I haven’t written in a billion years. Mostly haven’t written because I don’t want to dwell too much on the playoffs (damn you, Jonathan Quick!) or the free agency period (e tu, Parise?) and since writing any kind of preview of the upcoming season is stupid because there is no upcoming season, I figured I’d write a short tale (probably not short) about how I came to be a member of the Devils Army. Like most great stories, it features a French Canadian and a redhead.
Picture it, Sicily 1922… Or New Jersey, 1987…
I wasn’t a Devils fan. The New York Islanders were my team. The Isles were created not too long after I was (please don’t do the math) and by the time I began to appreciate ice hockey (1980 was a big ice hockey year for me… and every other American), the Islanders were the best team in the league. It’s pretty easy to root for the local team that’s really good. Plus, my oldest brother was an Islander fan.
He was the only other person in the house who cared about hockey, so it was easy to follow his lead. Also, the Isle’s top center shared my name, even though his parents spelled it wrong. Four straight Stanley Cups validated my choice. Even as the Colorado Rockies were relocating to my fair Garden State I remained a faithful Isles supporter.
My cousin, John, was on board with the Devils pretty much from the get go. I’m not certain what NHL team he rooted for before them. Could have been anyone. I mean, his football team was the Oakland Raiders, so he wasn’t going to like a team just because they were local (obviously, they didn’t have to be very good, either). John’s family and mine lived close to each other (about 20 minutes away), and we’re roughly the same age. We saw each other all the time. John was easily my best friend through high school. So I always kept tabs on his Devils. They were local (scores and news were easy to come by), hockey was quickly becoming our favorite sport, and it did me no real good to root against the Devils (because they sucked).
By the mid-80s, the Islanders dynasty was fading as Gretzky and the Oilers were piling up goals (and Stanley Cups) in Edmonton. And the landscape of the Patrick Division (look it up, youngsters) was changing. John and I saw the writing on the wall – there was a new, rapidly maturing threat to both of our teams. It was you, Lemieux. It was always you. And oh, how we hated Mario Lemieux.
I hated him for his combination of otherworldly talent and ginormous size. John hated him because of those gifts and because he thought the Penguins tanked games during the 1983-84 season to get the first pick ahead of the Devils (they probably did). Lemieux piled up 348 points in his first three NHL seasons. Each highlight reel goal and assist fueled the fires of our hatred.
By the end of the 1986-87 season, John got his driver’s license, and this newfound freedom was a major step in my conversion. We could now, independently, go to hockey games. Sometimes even on school nights! And Devils’ tickets were cheap. We usually got in for five bucks. Not a lot of people were beating down the doors to see that crappy team. These two factors (wheels and anti-Lemieuxness) brought me to accept John’s offer to go to see the Devils and Penguins open the 1987-88 season at Brendan Byrne Arena (look it up, youngsters). It was October 9th, 1987.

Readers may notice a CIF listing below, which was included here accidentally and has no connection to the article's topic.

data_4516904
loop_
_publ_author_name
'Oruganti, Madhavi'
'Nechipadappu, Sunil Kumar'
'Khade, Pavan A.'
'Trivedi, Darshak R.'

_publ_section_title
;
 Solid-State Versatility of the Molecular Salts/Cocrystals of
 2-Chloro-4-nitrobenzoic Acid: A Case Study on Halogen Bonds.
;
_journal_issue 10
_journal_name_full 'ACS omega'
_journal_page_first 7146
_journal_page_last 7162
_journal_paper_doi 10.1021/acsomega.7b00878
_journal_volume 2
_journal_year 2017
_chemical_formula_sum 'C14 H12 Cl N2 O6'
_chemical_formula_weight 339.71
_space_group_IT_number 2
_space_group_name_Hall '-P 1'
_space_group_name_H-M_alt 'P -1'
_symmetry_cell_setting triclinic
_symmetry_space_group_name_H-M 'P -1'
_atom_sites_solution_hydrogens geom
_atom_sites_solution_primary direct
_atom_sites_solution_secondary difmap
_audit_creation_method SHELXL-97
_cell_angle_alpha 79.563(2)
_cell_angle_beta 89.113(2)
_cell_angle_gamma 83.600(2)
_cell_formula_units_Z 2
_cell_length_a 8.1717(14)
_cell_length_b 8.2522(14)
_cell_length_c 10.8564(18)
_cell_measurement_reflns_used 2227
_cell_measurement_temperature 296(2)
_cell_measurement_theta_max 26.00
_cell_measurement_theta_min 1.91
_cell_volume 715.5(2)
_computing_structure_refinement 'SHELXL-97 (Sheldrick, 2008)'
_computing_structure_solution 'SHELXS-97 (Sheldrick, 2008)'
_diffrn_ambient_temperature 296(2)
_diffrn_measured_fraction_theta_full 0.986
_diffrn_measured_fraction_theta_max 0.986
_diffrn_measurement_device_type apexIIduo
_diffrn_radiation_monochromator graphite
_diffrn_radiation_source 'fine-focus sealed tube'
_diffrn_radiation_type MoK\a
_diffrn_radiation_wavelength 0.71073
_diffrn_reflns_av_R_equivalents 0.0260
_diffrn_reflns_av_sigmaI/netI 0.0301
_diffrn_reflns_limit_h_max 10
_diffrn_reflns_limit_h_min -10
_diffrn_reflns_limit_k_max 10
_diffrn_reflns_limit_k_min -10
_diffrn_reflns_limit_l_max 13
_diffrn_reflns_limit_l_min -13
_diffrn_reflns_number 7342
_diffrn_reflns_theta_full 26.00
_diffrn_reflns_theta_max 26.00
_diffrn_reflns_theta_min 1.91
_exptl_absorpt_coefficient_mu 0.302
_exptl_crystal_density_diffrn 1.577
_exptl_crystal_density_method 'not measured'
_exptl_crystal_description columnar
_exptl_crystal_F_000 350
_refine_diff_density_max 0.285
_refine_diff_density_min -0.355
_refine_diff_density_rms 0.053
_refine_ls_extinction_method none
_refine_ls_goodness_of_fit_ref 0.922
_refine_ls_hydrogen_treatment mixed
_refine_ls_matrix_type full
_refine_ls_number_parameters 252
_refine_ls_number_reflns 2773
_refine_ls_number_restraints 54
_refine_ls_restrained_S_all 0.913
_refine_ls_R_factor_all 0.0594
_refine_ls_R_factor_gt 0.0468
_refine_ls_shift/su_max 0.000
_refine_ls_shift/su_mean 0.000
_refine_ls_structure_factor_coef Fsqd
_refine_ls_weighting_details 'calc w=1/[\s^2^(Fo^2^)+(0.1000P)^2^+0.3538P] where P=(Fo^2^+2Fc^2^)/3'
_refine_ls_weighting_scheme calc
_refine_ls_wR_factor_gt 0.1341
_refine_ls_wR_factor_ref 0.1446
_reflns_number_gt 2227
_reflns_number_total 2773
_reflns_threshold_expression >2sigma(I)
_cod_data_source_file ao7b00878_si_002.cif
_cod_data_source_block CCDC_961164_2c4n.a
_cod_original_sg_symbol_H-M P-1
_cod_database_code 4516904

There, a fresh-faced, apple-cheeked redhead changed my life. (No, the rest of this story does not take place in an arena bathroom.) His name was Doug Brown. A winger, he played in four games the previous season, registering one assist, but this year he made the Devils lineup out of training camp. He was a third or fourth line player that season, but he would make his mark that night as a penalty killer. The Devils were shorthanded, and #66 (ihatehimihatehimihatehim) was speeding the puck out of his own zone, no doubt thinking how he would set up some fantastic goal once he reached our zone, but then a funny thing happened. This rookie Brown, this redheaded grinder, dispossessed Lemieux of the puck at the Pens blue line. Just picked his pocket! The nerve! Brown went in alone on Pat Riggin, the Pittsburgh goalie. He made a sick move, maybe five fakes, before depositing a backhand into the net for his first NHL goal.
I’m sure if I watched the tape now, it wasn’t as glorious as I remember. Maybe it was just one deke, then the shot. Maybe it was a forehand. But to us (John, John’s brother Jamie and me), it was a staggering play. For me, it was like magic. We would talk about this play the rest of the night, a night that saw the Devils double up the hated Penguins 6-3. We would recreate the play when we played street hockey, bring it up whenever we saw someone get stripped of the puck (“Remember when Doug Brown did that to Lemieux?” “Yeah – but Brown made Lemieux look so much worse!”).
There may have been subtle signs that my hockey allegiances were sliding towards the red and green of the Devils, but that game, specifically that goal, was a cathartic moment in my life. From that moment on, I was a Devil.